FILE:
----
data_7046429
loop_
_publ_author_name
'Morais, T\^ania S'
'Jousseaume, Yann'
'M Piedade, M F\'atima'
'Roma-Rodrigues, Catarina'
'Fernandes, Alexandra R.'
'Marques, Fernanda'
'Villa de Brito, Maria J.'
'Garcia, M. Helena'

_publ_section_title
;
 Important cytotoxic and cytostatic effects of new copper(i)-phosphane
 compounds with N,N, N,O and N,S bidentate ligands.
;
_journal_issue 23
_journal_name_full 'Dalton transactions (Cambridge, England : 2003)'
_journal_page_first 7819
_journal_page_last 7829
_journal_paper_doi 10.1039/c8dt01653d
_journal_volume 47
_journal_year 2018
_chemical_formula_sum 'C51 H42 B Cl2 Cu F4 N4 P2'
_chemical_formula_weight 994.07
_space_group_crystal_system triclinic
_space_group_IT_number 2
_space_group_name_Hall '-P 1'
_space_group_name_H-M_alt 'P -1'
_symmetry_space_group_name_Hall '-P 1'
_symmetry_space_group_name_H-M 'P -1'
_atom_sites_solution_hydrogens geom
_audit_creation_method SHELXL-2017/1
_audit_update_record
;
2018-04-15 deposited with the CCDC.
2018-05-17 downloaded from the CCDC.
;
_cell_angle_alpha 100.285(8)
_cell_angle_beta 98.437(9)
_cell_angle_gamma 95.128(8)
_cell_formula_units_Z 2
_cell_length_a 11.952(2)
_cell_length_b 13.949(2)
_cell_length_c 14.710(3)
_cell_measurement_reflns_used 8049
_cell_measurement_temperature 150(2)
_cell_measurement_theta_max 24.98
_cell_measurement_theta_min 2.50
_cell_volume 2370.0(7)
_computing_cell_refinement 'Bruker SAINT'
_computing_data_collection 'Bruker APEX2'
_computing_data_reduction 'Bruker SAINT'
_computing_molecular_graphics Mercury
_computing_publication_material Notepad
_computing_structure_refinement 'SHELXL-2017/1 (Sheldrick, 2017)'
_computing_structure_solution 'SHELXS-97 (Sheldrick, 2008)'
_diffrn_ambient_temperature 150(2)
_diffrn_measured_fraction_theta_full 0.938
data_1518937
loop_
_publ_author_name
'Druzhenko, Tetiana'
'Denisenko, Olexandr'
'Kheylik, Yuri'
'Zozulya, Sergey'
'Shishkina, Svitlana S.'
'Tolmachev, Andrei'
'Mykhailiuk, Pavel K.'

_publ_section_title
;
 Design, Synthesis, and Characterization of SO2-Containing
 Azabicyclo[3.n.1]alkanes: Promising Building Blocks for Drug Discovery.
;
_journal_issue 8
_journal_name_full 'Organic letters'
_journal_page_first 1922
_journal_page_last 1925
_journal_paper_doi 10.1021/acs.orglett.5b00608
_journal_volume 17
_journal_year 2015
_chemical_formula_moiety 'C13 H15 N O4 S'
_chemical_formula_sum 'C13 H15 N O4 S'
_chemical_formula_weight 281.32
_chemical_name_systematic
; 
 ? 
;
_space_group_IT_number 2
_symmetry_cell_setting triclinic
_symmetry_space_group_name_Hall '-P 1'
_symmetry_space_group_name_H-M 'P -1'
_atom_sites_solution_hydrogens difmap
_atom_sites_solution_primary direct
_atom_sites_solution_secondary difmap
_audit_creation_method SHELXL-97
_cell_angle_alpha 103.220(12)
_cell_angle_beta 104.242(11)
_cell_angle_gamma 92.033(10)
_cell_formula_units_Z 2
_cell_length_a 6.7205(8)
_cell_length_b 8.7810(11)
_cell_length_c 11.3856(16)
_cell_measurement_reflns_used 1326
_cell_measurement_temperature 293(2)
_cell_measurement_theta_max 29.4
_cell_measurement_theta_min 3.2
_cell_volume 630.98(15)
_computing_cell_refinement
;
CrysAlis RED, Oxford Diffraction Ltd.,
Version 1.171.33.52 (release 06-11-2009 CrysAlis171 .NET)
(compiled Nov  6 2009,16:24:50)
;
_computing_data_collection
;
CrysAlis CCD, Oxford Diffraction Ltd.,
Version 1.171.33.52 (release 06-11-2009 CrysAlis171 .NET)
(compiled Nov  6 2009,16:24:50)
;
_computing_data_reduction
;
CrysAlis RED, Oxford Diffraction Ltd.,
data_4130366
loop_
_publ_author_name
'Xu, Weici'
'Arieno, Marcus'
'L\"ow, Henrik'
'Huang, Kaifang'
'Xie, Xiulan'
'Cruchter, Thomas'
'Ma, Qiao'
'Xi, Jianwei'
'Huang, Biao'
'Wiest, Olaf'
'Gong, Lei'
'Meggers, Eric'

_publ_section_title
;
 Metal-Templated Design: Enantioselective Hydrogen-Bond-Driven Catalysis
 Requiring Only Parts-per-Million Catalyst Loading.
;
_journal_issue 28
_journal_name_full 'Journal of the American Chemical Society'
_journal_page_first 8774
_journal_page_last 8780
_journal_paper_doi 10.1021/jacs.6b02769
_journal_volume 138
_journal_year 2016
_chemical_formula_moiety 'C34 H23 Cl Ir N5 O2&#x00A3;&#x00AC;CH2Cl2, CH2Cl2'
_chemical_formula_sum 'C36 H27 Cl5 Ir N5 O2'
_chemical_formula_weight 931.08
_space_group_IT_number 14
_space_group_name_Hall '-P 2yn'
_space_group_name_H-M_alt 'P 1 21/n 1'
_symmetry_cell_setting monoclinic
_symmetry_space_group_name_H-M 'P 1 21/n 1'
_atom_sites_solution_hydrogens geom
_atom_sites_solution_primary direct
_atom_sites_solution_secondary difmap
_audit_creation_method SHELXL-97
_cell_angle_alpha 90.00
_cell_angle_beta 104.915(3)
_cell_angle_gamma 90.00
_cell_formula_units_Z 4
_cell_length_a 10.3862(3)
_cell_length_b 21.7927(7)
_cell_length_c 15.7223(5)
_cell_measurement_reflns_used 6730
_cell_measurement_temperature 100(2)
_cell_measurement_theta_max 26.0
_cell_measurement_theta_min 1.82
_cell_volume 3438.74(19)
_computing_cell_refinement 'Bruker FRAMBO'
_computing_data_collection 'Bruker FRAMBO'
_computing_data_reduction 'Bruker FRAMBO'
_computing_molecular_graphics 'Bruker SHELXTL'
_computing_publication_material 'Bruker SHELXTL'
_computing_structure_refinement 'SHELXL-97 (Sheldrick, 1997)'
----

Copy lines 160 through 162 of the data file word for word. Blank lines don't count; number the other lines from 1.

_atom_sites_solution_primary direct
_atom_sites_solution_secondary difmap
_audit_creation_method SHELXL-97